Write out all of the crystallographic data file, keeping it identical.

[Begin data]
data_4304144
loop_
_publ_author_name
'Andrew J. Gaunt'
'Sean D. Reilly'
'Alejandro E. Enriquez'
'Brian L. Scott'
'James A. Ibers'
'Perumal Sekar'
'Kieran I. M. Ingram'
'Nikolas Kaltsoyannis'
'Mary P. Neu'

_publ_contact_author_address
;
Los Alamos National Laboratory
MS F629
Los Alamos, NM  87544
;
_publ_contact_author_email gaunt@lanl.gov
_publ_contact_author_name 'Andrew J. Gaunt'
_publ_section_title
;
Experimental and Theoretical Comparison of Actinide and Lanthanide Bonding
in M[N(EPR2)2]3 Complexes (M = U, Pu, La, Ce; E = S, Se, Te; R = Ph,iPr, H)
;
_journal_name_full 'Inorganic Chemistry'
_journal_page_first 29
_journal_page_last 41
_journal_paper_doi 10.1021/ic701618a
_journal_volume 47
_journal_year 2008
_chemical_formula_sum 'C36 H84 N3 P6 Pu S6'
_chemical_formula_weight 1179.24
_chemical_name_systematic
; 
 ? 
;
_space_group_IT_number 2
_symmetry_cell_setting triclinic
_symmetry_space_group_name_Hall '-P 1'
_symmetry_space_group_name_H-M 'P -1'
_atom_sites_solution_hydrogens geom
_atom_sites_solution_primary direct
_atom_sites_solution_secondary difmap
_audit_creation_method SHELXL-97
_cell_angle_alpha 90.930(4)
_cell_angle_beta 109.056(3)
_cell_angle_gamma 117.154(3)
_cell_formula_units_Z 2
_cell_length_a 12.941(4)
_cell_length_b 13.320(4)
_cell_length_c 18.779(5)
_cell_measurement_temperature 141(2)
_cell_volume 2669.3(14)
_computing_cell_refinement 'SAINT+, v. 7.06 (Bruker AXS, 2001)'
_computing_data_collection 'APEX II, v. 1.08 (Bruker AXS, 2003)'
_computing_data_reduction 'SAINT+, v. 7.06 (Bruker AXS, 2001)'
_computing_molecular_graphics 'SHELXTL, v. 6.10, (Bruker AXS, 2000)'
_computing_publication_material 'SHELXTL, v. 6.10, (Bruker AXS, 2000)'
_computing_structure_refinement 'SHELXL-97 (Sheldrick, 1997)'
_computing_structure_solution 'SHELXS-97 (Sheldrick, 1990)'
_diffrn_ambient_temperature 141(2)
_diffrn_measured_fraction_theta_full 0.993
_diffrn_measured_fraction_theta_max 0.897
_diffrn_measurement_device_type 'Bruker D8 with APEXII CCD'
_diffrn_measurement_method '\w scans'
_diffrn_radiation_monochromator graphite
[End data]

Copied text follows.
data_4304144
loop_
_publ_author_name
'Andrew J. Gaunt'
'Sean D. Reilly'
'Alejandro E. Enriquez'
'Brian L. Scott'
'James A. Ibers'
'Perumal Sekar'
'Kieran I. M. Ingram'
'Nikolas Kaltsoyannis'
'Mary P. Neu'

_publ_contact_author_address
;
Los Alamos National Laboratory
MS F629
Los Alamos, NM  87544
;
_publ_contact_author_email gaunt@lanl.gov
_publ_contact_author_name 'Andrew J. Gaunt'
_publ_section_title
;
Experimental and Theoretical Comparison of Actinide and Lanthanide Bonding
in M[N(EPR2)2]3 Complexes (M = U, Pu, La, Ce; E = S, Se, Te; R = Ph,iPr, H)
;
_journal_name_full 'Inorganic Chemistry'
_journal_page_first 29
_journal_page_last 41
_journal_paper_doi 10.1021/ic701618a
_journal_volume 47
_journal_year 2008
_chemical_formula_sum 'C36 H84 N3 P6 Pu S6'
_chemical_formula_weight 1179.24
_chemical_name_systematic
; 
 ? 
;
_space_group_IT_number 2
_symmetry_cell_setting triclinic
_symmetry_space_group_name_Hall '-P 1'
_symmetry_space_group_name_H-M 'P -1'
_atom_sites_solution_hydrogens geom
_atom_sites_solution_primary direct
_atom_sites_solution_secondary difmap
_audit_creation_method SHELXL-97
_cell_angle_alpha 90.930(4)
_cell_angle_beta 109.056(3)
_cell_angle_gamma 117.154(3)
_cell_formula_units_Z 2
_cell_length_a 12.941(4)
_cell_length_b 13.320(4)
_cell_length_c 18.779(5)
_cell_measurement_temperature 141(2)
_cell_volume 2669.3(14)
_computing_cell_refinement 'SAINT+, v. 7.06 (Bruker AXS, 2001)'
_computing_data_collection 'APEX II, v. 1.08 (Bruker AXS, 2003)'
_computing_data_reduction 'SAINT+, v. 7.06 (Bruker AXS, 2001)'
_computing_molecular_graphics 'SHELXTL, v. 6.10, (Bruker AXS, 2000)'
_computing_publication_material 'SHELXTL, v. 6.10, (Bruker AXS, 2000)'
_computing_structure_refinement 'SHELXL-97 (Sheldrick, 1997)'
_computing_structure_solution 'SHELXS-97 (Sheldrick, 1990)'
_diffrn_ambient_temperature 141(2)
_diffrn_measured_fraction_theta_full 0.993
_diffrn_measured_fraction_theta_max 0.897
_diffrn_measurement_device_type 'Bruker D8 with APEXII CCD'
_diffrn_measurement_method '\w scans'
_diffrn_radiation_monochromator graphite